down your task into binary decisions, go for it. It's usually faster to annotate
and much easier to do quality control because you'll be able to compare binary
answers. If you're starting from scratch and need to get over the cold start
problem you can try and use patterns to help you pre select entities or use the
manual interface to collect enough data so you can at least pre-train a
model effectively. The same goes for evaluation sets or if your data set is
very small.

If you've used an active learning
powered workflow to improve a named entity recognition model you've probably
come across a situation like this. In order to help you find the most relevant
examples for training, Prodigy will get all possible analyses of a sentence and
suggest you the entity spans that the model is most uncertain about. You can
then accept it if it's correct or reject it if it's wrong. But what if it's
half correct? For example, in this case we want to improve the models "PRODUCT"
category. "iPhone" is suggested as a product entity and it's definitely a
product entity we want to recognize in general.

But here the full span would be
"iPhone X". So should we accept this because iPhone is a product? This is one
of the questions where the answer is pretty straightforward: no this is
something you should definitely reject. Keep in mind that the feedback you're
giving is always on that particular span in that particular context. So if we
accept "iPhone", the feedback the model gets is: "Yes, this was the perfect parse
in this context please produce more like this" which is obviously not what we want.
If we reject the span it's not like we're telling the model "No, iPhone is
never a product entity". We're telling it "In this context, the analysis where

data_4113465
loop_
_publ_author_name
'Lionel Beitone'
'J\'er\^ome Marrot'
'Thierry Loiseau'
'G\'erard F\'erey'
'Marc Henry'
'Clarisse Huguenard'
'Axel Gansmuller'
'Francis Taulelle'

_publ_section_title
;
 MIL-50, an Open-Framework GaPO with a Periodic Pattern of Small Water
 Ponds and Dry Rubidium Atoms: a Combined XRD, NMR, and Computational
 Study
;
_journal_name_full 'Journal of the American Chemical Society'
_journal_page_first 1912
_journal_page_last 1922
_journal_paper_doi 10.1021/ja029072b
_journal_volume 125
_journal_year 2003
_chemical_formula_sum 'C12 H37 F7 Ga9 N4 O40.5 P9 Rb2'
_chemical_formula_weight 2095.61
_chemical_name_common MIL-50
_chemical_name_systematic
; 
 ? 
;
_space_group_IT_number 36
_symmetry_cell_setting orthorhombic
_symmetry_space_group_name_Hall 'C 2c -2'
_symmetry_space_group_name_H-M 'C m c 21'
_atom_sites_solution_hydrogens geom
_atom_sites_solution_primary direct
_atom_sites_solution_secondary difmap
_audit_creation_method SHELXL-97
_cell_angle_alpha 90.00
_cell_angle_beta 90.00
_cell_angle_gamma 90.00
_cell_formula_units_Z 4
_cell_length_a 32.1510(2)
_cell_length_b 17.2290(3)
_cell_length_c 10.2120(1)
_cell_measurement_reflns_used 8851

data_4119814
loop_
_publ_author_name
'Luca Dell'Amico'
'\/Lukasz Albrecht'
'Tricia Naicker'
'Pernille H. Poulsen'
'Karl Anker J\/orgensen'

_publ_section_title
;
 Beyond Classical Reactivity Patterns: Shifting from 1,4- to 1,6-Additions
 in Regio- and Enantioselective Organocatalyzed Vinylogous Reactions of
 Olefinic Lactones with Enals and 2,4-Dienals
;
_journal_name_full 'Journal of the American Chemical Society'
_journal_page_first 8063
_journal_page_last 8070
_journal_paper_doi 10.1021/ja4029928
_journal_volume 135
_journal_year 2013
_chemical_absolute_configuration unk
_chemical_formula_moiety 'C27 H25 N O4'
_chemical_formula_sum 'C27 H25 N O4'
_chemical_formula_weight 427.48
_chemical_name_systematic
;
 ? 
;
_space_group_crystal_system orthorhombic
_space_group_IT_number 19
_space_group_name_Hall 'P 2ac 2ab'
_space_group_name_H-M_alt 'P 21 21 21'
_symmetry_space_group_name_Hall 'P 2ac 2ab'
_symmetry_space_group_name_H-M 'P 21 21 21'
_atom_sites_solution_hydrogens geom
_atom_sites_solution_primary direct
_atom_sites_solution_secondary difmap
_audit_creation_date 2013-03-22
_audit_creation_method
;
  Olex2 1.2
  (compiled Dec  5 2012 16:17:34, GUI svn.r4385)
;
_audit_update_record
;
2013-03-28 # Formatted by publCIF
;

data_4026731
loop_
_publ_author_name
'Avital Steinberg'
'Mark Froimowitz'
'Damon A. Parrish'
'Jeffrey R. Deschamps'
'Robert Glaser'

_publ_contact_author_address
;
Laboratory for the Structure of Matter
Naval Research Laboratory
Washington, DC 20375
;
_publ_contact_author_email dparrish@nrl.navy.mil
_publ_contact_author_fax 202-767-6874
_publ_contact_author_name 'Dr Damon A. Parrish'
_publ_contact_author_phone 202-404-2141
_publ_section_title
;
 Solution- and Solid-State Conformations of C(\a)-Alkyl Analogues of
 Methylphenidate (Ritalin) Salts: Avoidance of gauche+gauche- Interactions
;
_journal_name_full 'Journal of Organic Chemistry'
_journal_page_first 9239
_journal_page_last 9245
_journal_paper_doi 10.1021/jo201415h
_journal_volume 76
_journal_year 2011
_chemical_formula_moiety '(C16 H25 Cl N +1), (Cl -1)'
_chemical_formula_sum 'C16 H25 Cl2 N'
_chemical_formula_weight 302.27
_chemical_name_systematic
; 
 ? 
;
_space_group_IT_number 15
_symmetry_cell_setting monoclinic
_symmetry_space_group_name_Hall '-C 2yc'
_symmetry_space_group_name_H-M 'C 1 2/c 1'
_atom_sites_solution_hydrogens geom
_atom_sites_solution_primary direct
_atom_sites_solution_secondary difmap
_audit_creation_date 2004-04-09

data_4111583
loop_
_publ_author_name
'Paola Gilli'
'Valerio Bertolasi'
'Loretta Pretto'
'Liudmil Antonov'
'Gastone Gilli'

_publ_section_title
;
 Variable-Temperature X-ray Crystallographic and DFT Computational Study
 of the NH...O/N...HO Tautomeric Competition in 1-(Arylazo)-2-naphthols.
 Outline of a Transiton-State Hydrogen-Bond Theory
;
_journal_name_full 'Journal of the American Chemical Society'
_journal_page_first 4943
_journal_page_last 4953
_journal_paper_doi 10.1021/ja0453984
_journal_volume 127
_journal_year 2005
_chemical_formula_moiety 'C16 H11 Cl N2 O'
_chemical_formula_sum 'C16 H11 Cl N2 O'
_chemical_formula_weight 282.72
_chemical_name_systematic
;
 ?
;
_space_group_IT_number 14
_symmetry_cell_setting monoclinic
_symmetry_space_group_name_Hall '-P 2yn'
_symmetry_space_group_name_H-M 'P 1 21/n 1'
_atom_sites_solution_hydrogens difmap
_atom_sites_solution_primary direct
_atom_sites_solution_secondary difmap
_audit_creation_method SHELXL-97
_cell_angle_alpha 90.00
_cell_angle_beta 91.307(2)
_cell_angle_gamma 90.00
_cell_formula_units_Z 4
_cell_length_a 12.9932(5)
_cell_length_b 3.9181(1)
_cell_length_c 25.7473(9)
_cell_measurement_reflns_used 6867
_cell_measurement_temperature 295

only the token iPhone is labeled as a product is incorrect, please produce less
of this and try again." So we're basically reinforcing other
more confident analyses of that sentence, for instance one that has "iPhone X"
labeled as the product.

It might help to look at the analysis of the sentence in
the BILUO scheme, which is pretty much how named entities are represented
internally. "B" stands for beginning of an entity, "I" stands for inside an entity, "L"
stands for last token of an entity, "U" stands for unit – so basically single
token entities – and "O" stands for outside an entity. For these two analyses
here the BILUO tags are different so we want to be rejecting the analysis of the
tokens "iPhone X" as "U-PRODUCT" "O", update the model accordingly and move
the analysis towards "B-PRODUCT" "L-PRODUCT". I know that rejecting things
that are almost correct isn't always easy. As you train your model in the loop you can
sometimes become a little attached to it and you want to reward it for almost
getting it right. But you really have to stay tough. Another question that sometimes comes up
is: Should I reject or skip? Prodigy lets you perform three main actions: accept,
reject and skip.

Those will be added as the "answer" key to the created annotation
task. If you skip an example it will be excluded from pretty much everything. If
you train a model on the created data set or use it as an evaluation set, skipped
examples will be filtered out. So when would you want to do this? The skip
action is really mostly intended for very specific examples that shouldn't
even be there. For instance, if you're annotating comments straight from the
web you might end up with broken markup or one sentence in a different language.
Sometimes you also have examples that are confusing and difficult, so instead
of spending a long time thinking about it, it's better to just ignore it and
move on. That's especially true if you have lots of raw data you really don't
want to lose momentum on one single stupid example. That said, if you choose
to ignore examples based on some objective – for example, broken markup or
the wrong language – you also shouldn't be evaluating against a set with those
types of examples in it.

And if your runtime model needs to be able to